Sermon

St Andrew’s Burnley

1 Kings 3.5, 7-12; Romans 8.28-30; Matthew 13.44-52

 

As a famous song by the Spice Girls put it, ‘What do you want? What do you really, really want?’

If you could have one wish granted in the world, what would it be?

Discuss in twos…

[anecdote of Chris Smith, former culture secretary….in the week before Christmas he was rung up by a journalist writing a seasonal story for the paper…]

That is the amazing opportunity which God gave to Solomon in our first reading. Solomon was a new king, one whom we read in v3 loved the Lord and walked in the statutes of his father David

He could have asked for long life, or riches, or the life of his enemies, but what in fact he asked for was wisdom, an understanding mind to govern God’s people, and the ability to distinguish between good and evil.

Jesus tells us two stories about what we should want most of all, what it is worth giving up everything in life in order to attain. What Jesus said should be our one overriding wish, is for the kingdom of God.

The Kingdom of Heaven (=of God) is like treasure hidden in a field – whose discovery brings joy, and is worth selling everything to possess

What is so priceless about God’s kingdom?

  • If we belong to God’s kingdom our life has purpose, has significance, unlike the worthless fish in Jesus’ parable of the dragnet. There will be a separation at the end of time, between that which is kept and that which is thrown away and destroyed…; belonging to God’s kingdom gives our lives eternal value, enabling us to be with Christ for ever…

The Kingdom of God is like a pearl of great value – so beautiful that we want to give up everything we have just to own it

What is so beautiful about the Kingdom of God?

  • Imagine a world where children can grow up without fear, where adults do not learn to fight, where every life is of value and poor people and refugees live in safe buildings without fear of being burnt alive in a fire, where everyone has fulfilling work and is able to enjoy the fruits of the labours, where old people can live out their years feeling safe in the streets and with dignity, where those who face death do so knowing that it is the gate to everlasting life with Christ

What have we given up for the sake of gaining the kingdom?

  • Many of those who become Christians today face huge costs – if you are a Muslim in Burnley or Blackburn who becomes a Christian…; if you are a Christian in Pakistan or Malaysia or Egypt…
  • But what about you and me? What have we really given up? Indeed is our lifestyle or standard of living noticeably different from those around us? Today we are joined by a young friend who has grown up in Kenya, where his parents are missionaries, and one of the things he struggles with is….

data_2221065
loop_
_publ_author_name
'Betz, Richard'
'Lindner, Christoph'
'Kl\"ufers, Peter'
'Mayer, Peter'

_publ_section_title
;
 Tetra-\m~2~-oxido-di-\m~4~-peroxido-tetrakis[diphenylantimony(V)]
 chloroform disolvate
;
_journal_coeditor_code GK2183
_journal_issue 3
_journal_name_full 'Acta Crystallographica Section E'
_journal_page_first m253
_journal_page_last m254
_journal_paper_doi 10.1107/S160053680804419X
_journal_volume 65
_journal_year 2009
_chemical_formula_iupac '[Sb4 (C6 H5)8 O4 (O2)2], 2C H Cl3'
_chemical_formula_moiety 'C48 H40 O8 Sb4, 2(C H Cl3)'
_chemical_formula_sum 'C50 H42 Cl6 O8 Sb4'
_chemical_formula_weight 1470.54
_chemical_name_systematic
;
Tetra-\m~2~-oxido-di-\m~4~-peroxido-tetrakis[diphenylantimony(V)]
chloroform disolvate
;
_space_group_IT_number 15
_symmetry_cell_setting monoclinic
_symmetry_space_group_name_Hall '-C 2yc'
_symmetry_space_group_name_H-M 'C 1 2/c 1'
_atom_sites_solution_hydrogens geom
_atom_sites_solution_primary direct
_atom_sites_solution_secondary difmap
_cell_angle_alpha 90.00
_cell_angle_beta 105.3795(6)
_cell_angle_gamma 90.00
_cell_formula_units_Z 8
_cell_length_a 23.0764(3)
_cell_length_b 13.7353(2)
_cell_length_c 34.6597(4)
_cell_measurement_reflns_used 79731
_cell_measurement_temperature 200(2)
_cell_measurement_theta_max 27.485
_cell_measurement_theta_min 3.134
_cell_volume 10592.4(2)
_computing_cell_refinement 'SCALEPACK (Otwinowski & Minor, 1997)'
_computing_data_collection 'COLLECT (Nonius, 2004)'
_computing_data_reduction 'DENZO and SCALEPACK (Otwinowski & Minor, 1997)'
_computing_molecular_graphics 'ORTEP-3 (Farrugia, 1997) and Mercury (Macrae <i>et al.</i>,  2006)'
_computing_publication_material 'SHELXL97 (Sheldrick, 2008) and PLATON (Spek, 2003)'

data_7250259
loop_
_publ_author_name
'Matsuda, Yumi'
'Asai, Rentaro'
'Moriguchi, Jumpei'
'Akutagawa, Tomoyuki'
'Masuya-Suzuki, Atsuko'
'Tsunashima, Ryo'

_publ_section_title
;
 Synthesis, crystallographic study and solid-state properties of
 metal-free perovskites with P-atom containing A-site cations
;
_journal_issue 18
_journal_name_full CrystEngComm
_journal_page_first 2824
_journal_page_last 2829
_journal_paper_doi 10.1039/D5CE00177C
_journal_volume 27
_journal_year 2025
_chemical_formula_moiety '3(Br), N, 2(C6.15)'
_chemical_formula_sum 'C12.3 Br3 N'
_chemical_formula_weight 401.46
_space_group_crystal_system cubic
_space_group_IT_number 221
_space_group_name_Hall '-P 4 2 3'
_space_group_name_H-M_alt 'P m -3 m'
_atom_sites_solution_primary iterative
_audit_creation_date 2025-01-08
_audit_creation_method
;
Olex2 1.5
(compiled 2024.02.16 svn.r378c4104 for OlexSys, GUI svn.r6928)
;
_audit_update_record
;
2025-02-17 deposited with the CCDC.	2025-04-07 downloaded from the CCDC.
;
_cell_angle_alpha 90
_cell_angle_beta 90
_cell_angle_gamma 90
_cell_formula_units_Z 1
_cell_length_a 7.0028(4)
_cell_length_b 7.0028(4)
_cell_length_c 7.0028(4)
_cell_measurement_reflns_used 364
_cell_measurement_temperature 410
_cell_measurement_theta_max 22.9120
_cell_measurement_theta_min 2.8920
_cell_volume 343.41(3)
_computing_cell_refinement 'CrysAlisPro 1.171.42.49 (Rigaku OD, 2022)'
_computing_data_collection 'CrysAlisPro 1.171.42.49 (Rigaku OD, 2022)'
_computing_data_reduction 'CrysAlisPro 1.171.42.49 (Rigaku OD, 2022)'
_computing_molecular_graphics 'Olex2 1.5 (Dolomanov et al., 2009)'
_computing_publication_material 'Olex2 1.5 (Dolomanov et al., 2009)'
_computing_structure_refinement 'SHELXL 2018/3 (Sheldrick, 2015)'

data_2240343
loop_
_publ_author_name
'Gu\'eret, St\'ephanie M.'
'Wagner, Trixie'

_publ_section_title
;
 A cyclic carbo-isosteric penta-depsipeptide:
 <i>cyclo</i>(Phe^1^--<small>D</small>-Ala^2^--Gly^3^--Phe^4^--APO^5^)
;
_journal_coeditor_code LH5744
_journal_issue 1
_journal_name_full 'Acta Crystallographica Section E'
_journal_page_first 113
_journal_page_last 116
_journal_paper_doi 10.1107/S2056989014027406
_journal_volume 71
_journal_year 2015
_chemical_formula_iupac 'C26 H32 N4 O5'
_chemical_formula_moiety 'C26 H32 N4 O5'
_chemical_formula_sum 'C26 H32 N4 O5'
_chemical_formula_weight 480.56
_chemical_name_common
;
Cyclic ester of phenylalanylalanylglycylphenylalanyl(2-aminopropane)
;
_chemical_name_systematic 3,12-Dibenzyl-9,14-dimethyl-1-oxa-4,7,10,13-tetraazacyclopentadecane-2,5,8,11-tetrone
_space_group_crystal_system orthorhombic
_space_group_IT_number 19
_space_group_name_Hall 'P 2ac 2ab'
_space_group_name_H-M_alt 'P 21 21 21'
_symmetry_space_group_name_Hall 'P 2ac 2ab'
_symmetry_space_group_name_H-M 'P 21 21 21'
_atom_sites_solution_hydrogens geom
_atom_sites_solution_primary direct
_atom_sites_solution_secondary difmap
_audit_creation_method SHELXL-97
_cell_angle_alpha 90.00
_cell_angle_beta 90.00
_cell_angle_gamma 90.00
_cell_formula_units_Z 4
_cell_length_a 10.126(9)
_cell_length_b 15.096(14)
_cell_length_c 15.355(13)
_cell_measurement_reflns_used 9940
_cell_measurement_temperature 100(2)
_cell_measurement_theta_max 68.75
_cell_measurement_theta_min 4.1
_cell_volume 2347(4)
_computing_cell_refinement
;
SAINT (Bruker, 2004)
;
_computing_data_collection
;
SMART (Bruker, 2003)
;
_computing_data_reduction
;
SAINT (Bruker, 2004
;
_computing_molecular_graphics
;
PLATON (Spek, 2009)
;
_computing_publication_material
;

These two parables remind us that we have a choice, that we can choose to gain the treasure hidden in a field, to buy the pearl of great price,

The third parable, of the dragnet, isn’t about choosing to follow Jesus, but about being scooped up in a net and sorted, rather a passive activity

  • Perhaps there are many today who think of themselves as powerless over their own lives, who find themselves being sifted and sorted and judged by others, who fear that others do not find their lives to have value. This parable reminds us that there is only one judgement that matters, which will occur on the last day. And the good news is that God’s judgement will not be based on how valuable we are in economic terms, or what qualifications we have, or what kind of house we live in. It will simply be on whether we have embraced what Christ has done for us on the cross – whether we have been justified by his grace.

The Romans passage reminds us that we who have turned to Christ have also been chosen by him, and that he gave up everything (even his life) to possess us – ‘He decided beforehand those who were destined to be moulded according to the pattern of his Son’, and that those God called he has also justified, and called into glory.

Today’s readings remind us not only that God’s kingdom is a pearl of great price, worth giving up everything for, but also that we are a pearl of great price, for which Jesus was willing to give up everything…

How can we live this week in the light of these great truths…

How can I live in such a way that demonstrates that the kingdom of God matters more to me that any earthly possession? Is there some human possession that we have got just a bit too attached to? If so, is there someone we could give it away to, who might be able to use it and enjoy it? Or might we review what we give to God and to church and to charity, so that God gets the first and best tenth of everything, not just what we think we can afford. And as we do so, we might say to God, to coin a phrase from the cosmetics advert.

And how can I live in such a way that demonstrates that in Jesus’ sight I am a pearl of great price, for which he was willing to give up everything, and suffer even death on the cross? To coin a phrase from the cosmetics advert, perhaps we can look up to Jesus on the cross and hear him whisper, with his dying breath, ‘Because you’re worth it’.

 

 

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